The Virtus.pro backlash and how fans become stans

21:00, 01 Jan 2020

Many Polish fans felt betrayed that the Russian organisation who famously fielded CIS teams in 1.6 and in the early days of GO have chosen to sign the AVANGAR roster. 

These individuals were not happy to see their beloved VP return to the HLTV top 30 and reclaim a Major spot.

Unfollows flooded in. 

Jerseys were set on fire.

A war cry rallied out from one particularly upset Twitter user.

'No. Go die for now. Bye.'

Virtus Pro Backlash

It's almost like they haven't realised the nostalgic lineup that played under VP for the majority of GO has been gradually cut from the roster since 2018, leaving only Snax behind.

Or that a CIS Virtus.pro lineup toppled the NiP giants, ending their 87-0 map win streak.

Fans that follow organisations tend to do so as the team holds, or once held, their favourite players. Many choose to support multiple teams once those players join other organisations. 

How they pick a favourite player varies. Sometimes they happen to start watching during an impressive clutch for said player. Others watch interviews and appreciate the person behind the alias. Stories about that player in their career history might inspire admiration.

These are not always the best players in the game and as VP's Polish crumble showed, replacing bit by bit is not always enough to save the core of a team.

Letting iconic players go is often left until far later than if a rookie or less popular player doesn't live up to expectation. 

As Counter-Strike celebrated its 20th birthday, many players who had been involved for numerous years have taken a step back from competing. Major winners. Iconic names. Beloved individuals. 

The iconic Ukranian leader Danylo "Zeus" Teslenko is the best example of this.

Despite leading Gambit Esports to victory at the PGL Major Kraków 2017, Zeus was an infamously weak player when it comes to in-game mechanics. This led to many attributing his sub-par performances with Na'Vi losses. 

While Zeus' loudest supporters were sad to see him go (well, one supporter), fans who have been following him or Na'Vi in recent times have not all jumped to another organisation in his absence.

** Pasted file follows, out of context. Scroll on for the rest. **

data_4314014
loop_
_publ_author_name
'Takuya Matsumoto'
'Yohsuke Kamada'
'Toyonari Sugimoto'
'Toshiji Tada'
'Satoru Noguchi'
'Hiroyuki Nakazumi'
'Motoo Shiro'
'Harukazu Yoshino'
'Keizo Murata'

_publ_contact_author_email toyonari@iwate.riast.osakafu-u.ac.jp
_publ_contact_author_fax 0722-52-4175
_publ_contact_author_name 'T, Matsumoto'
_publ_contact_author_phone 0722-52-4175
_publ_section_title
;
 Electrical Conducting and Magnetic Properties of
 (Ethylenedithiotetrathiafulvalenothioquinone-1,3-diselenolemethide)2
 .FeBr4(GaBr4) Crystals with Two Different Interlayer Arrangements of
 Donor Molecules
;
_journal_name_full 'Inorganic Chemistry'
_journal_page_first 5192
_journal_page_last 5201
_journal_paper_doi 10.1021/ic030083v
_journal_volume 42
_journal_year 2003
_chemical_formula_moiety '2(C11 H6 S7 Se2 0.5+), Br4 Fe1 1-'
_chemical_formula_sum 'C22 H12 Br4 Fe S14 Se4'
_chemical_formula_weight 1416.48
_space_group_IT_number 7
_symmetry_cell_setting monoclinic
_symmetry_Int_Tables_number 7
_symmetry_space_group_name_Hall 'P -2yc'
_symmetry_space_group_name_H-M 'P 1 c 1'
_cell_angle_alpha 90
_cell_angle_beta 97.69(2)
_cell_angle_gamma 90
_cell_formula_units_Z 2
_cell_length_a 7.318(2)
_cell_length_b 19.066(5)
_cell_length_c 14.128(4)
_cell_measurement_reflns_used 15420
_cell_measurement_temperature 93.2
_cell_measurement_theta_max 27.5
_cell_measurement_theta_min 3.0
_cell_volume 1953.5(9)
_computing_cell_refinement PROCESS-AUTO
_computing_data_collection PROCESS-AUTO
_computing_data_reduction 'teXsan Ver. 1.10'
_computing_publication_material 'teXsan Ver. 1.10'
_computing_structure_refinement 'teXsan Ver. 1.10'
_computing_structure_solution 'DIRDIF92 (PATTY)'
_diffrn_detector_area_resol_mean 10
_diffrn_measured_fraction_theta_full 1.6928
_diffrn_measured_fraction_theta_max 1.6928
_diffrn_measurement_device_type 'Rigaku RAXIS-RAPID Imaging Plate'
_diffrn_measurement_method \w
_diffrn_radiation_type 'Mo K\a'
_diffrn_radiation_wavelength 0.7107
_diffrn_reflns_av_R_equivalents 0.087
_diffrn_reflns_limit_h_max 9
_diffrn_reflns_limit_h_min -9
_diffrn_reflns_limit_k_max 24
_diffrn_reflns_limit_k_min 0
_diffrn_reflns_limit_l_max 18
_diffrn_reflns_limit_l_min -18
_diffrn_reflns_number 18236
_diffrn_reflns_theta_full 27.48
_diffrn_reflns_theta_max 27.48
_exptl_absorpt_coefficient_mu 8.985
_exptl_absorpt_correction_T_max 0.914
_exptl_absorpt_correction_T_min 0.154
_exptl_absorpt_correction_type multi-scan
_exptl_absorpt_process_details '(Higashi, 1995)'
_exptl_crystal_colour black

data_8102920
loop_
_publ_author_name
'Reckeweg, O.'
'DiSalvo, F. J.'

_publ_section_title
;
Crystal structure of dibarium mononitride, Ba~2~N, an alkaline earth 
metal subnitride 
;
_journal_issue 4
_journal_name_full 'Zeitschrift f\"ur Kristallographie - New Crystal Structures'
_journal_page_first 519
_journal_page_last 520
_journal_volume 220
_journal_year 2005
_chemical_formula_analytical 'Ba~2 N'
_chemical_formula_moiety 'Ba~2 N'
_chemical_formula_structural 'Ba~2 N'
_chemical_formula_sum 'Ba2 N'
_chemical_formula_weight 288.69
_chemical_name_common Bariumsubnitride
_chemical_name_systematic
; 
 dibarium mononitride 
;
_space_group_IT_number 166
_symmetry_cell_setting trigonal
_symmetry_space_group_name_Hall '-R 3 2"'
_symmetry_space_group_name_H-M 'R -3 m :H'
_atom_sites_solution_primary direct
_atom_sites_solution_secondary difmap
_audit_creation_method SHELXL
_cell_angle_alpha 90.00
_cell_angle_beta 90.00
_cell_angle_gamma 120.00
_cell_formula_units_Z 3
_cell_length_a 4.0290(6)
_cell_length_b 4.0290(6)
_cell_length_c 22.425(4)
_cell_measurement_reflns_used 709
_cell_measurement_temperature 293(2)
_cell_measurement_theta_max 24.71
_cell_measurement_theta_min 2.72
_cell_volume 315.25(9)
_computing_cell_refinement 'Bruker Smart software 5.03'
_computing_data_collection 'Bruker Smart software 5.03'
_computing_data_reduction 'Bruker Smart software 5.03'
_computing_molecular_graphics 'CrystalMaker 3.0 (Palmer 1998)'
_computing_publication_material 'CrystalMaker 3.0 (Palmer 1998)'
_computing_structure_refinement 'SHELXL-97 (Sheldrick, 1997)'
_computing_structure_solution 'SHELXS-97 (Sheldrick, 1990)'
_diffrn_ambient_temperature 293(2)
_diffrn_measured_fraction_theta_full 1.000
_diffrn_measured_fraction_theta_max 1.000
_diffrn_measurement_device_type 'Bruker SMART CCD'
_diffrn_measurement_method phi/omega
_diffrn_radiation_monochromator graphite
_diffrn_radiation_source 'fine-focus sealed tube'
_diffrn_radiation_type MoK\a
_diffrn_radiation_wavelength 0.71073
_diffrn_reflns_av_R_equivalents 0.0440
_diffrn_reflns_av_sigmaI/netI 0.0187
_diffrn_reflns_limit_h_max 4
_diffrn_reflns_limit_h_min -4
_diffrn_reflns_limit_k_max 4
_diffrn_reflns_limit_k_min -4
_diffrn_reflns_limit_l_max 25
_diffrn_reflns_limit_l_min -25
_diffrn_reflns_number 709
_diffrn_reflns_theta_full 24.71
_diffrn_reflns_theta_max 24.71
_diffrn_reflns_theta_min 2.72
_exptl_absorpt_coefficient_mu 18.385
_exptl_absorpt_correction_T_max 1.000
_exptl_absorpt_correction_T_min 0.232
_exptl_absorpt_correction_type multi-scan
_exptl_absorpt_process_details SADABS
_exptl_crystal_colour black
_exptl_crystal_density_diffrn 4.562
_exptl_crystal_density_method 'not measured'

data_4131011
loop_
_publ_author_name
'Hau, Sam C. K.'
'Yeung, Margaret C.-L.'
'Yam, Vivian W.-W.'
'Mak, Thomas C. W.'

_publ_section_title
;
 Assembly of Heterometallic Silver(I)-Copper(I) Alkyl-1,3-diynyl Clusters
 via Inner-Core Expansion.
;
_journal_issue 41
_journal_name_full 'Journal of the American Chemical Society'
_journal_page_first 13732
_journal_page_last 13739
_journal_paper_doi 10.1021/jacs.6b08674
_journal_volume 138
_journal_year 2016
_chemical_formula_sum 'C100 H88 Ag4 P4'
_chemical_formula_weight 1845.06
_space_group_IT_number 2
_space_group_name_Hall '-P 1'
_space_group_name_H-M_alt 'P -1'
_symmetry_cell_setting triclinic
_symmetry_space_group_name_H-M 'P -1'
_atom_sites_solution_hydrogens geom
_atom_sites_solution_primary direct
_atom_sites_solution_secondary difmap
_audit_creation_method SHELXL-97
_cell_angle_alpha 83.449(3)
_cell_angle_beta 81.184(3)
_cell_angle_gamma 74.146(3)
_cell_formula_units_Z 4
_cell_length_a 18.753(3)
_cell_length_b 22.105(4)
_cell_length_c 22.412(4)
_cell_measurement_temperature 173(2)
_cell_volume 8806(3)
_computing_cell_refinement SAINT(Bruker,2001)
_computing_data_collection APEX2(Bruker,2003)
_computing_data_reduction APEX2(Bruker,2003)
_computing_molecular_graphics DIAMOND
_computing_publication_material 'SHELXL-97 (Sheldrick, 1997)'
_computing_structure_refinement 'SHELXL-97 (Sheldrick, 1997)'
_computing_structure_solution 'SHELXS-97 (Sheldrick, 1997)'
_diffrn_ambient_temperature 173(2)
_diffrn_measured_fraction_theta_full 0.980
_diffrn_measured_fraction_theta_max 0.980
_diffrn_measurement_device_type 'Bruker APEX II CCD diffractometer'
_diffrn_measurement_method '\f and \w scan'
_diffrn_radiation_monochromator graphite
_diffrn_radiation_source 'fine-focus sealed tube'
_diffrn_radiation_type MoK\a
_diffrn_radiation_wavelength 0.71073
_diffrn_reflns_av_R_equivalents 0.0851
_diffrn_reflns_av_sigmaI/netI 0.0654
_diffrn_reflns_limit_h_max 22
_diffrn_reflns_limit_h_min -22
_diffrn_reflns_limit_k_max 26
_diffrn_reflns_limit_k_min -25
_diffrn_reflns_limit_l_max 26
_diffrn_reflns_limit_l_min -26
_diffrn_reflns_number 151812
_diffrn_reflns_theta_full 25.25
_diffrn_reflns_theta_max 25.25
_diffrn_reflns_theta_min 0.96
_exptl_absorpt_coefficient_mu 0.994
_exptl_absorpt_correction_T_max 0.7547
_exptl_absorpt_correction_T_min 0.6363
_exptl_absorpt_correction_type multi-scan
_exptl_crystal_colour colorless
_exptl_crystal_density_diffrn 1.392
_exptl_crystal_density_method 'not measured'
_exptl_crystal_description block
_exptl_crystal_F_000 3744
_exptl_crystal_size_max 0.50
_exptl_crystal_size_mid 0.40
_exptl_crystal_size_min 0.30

Christopher "GeT_RiGhT" Alesund stepping down from NiP was a historic moment. The Swedish legend has rightfully earned a place in the history books and the hearts of fans new and old. 

After two years of mediocre results and a trophy cabinet gathering dust in Stockholm, it was clear he needed to be replaced.

The reality that many players and fans alike might not want to consider is that all good things must come to an end. Your favourite team could disband tomorrow. A player could choose to retire. A dip in form might turn into a downward spiral that cannot be recovered.

It is more important to remember the good times rather than lament the changes once they come. No player can play forever. No team is permanent. Organisations can only push so much nostalgia.

While Dignitas seems to be looking to reunite the aforementioned GTR and the rest of the iconic NiP lineup under its banner, the draw is those who ‘miss’ that team rather than the prospect of a repeat performance from early in Global Offensive history. 

‘B Site league’, a new circuit separate from ESL Pro League, FACEIT’s ECS and BLAST Premier, seems to be on the horizon and numerous organisations such as OG, Team Secret, 100 Thieves and GODSENT have been entering, or reentering, the space. 2020 is set to be competitive in a very different way to previous years.

With Mathieu "ZywOo” Herbaut, Ludvig "Brollan" Brolin, Cvetelin "CeRq" Dimitrov, Robin "ropz” Kool and Russel "Twistzz" Van Dulken all under 21 years old and playing in top 10 teams, the next generation of players is not only ready but already claiming titles and trophies.  

While they might not yet be Patrik "f0rest" Lindberg, Jarosław "pashaBiceps" Jarząbkowski or Olof "olofmeister" Kajbjer, these new stories that are being told will become part of the history of the game in the future just like the careers of the many players that came before them. 

The new Virtus.pro have not yet reached the popularity or success of the Polish lineup that has come to define the organisation for CS:GO fans, but there is nothing to say that they wouldn’t be able to do so further down the line. 

Fans should embrace the talents of today as the legends will not be around forever and the landscape can change in the blink of an eye.

 

Image via Dreamhack

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